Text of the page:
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Creating a datasheet of assessment data

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Key content

Although many modern assessment tools produce ready-made reports from assessment results, it is useful for leaders and/or teachers to be able to work further with assessment data. This enables closer analysis of the results and better decision making about ways to improve student learning. 

This video covers basic instructions for setting up a datasheet (spreadsheet) of student information so that it is available for you to work with on your own computer. After you have mastered this, these videos are available to take you further:

Transcript

Creating a data sheet of assessment data.

The tutorial covers setting up a data sheet using student names and ID information downloaded from an SMS or an assessment tool and covers conversion from csv. to Excel, formatting, adding data, and adding data validation drop down lists.

Once you have downloaded and saved the csv. file from your SMS or assessment tool, open it in Excel.

Begin by converting it to an Excel file using the “Save as” option in the file menu.

Saving it in Excel will allow you to format the sheet and report on the data in the way of graphs and other types of presentation.

Delete any columns that are not relevant, but remember, for the accumulation of data over time, it is essential to have enough information by which you can identify tests and students. Suggestions are, date of the assessment, type of the assessment, student name, student number, year level, gender, ethnicity, assessment result.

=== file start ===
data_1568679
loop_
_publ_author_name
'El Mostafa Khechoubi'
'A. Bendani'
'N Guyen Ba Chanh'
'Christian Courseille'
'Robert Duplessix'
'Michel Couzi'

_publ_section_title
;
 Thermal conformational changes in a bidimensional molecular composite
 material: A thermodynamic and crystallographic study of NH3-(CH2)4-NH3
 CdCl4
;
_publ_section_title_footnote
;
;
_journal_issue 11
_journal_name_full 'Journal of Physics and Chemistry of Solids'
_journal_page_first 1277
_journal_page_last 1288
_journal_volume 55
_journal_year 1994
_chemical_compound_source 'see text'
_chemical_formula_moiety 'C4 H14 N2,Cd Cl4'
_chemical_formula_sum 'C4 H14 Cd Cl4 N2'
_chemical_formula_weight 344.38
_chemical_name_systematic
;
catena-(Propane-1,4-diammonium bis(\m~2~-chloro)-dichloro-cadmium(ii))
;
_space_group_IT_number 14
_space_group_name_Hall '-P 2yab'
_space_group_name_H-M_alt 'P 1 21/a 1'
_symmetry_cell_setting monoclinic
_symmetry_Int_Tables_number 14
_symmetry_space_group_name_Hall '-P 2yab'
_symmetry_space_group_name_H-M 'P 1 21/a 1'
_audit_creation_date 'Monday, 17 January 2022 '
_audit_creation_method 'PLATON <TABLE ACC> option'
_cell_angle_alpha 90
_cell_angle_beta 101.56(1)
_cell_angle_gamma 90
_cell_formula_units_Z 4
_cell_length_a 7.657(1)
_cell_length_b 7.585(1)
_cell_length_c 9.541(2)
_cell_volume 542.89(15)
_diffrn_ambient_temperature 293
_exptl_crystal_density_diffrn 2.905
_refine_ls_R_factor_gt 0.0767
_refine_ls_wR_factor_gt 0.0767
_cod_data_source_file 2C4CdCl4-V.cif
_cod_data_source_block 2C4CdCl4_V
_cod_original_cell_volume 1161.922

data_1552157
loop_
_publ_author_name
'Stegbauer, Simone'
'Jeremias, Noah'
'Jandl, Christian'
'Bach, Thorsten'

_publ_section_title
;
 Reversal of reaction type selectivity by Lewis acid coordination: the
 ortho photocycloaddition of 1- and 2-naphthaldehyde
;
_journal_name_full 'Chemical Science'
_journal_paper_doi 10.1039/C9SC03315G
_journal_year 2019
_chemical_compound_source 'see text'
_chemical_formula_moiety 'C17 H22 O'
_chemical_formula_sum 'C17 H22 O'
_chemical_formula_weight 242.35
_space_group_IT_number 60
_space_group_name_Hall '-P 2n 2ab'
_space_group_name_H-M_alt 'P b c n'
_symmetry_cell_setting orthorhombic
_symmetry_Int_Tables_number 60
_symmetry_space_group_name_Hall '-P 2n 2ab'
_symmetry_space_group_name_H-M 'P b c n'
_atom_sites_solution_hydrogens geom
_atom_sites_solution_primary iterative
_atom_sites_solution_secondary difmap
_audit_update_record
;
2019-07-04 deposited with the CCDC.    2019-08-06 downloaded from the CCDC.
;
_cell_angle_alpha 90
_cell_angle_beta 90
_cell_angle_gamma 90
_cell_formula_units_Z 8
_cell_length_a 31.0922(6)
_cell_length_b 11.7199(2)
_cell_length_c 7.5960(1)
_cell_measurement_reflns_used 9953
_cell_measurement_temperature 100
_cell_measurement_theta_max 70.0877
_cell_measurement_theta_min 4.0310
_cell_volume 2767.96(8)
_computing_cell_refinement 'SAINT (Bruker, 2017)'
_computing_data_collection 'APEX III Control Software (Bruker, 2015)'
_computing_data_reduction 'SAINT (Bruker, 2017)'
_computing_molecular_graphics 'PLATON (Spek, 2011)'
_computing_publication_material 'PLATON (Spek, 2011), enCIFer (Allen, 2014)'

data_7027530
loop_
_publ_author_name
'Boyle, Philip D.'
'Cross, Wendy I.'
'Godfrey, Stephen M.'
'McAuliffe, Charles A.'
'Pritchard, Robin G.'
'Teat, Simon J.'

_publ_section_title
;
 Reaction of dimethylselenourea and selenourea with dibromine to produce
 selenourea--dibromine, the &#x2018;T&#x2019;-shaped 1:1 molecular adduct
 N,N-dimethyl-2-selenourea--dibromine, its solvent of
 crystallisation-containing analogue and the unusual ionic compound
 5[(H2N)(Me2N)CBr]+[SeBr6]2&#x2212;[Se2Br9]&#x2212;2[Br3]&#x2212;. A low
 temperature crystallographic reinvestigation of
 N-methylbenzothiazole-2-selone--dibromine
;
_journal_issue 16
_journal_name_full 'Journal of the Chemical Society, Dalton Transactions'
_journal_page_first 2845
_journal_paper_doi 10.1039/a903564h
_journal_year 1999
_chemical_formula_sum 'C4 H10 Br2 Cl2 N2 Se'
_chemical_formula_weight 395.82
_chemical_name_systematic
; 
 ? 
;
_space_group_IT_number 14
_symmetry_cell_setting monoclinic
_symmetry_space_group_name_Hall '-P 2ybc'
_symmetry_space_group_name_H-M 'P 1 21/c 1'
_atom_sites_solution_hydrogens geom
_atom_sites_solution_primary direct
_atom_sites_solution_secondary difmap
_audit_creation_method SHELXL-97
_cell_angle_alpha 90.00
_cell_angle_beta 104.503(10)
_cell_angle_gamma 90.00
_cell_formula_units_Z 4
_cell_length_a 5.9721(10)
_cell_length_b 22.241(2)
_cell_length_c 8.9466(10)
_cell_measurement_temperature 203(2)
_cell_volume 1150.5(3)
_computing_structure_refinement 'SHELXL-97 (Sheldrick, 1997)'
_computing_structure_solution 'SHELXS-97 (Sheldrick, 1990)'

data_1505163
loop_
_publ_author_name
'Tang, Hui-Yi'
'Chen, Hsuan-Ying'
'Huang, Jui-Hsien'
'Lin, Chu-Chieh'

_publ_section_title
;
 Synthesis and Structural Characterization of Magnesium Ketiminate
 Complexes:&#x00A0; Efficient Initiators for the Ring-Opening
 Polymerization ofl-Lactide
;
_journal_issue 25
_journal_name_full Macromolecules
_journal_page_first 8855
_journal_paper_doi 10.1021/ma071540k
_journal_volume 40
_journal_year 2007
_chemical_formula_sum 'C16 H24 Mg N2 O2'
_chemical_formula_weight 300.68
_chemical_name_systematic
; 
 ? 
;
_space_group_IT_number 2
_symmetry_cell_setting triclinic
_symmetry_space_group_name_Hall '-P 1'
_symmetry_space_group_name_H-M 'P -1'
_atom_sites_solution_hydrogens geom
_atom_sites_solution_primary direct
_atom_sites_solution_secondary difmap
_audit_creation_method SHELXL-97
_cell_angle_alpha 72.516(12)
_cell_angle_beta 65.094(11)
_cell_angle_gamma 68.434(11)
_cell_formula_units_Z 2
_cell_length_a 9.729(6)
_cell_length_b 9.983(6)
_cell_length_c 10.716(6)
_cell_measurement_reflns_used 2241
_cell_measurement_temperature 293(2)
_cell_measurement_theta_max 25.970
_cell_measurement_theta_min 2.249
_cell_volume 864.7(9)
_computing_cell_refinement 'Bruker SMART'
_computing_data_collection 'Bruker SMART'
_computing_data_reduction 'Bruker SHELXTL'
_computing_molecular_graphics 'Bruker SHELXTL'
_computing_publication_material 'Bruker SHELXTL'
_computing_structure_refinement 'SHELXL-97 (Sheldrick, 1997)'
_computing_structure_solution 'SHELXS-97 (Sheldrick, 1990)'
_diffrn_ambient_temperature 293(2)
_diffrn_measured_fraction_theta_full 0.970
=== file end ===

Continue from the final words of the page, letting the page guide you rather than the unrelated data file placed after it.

In this example we will delete the date of birth column as this is not relevant to assessment results.

You now have the basis of your assessment data sheet to which you can add further columns of assessment data if you wish. For example, you may wish to add OTJ data next to the assessment result.

To do so, add the heading in the first blank column, for example, OTJ, and enter the data for each student.

To format the data sheet, use the standard microsoft formatting options such as bold, font size, background colour, and so on. For example, you may wish to make the headings stand out by making them bold and giving them a background colour.

Alternatively, you may wish to use the predefined styles to apply to the whole table.

To do this, highlight all the data including the headings and select the “Format as Table” option to try a different style.

Where you have a column with repetitive data and where drop down lists of options would be useful, you can use the data validation feature to create a drop down list.

To do this, first, type the list of values somewhere in the spreadsheet away from the main table.

To create the drop down list for the column in which you want to enter data, select the column header and select “Data validation” from the data menu.

Then select “List” from the “Allow drop down” list and click on the source icon.

You can now select your list values by highlighting the list you created with your cursor and clicking on the “Source” icon again. This will select the cells which contain your list values.

Click on OK to complete the data validation set up.

You will now see that your column has a drop down list for each cell.

You are now ready to start adding more assessment data as you collect it.

Compiling data in this way allows you to have a centralised repository that you can add to as the data becomes available.

Remember to save frequently and to backup the spreadsheet on a regular basis.

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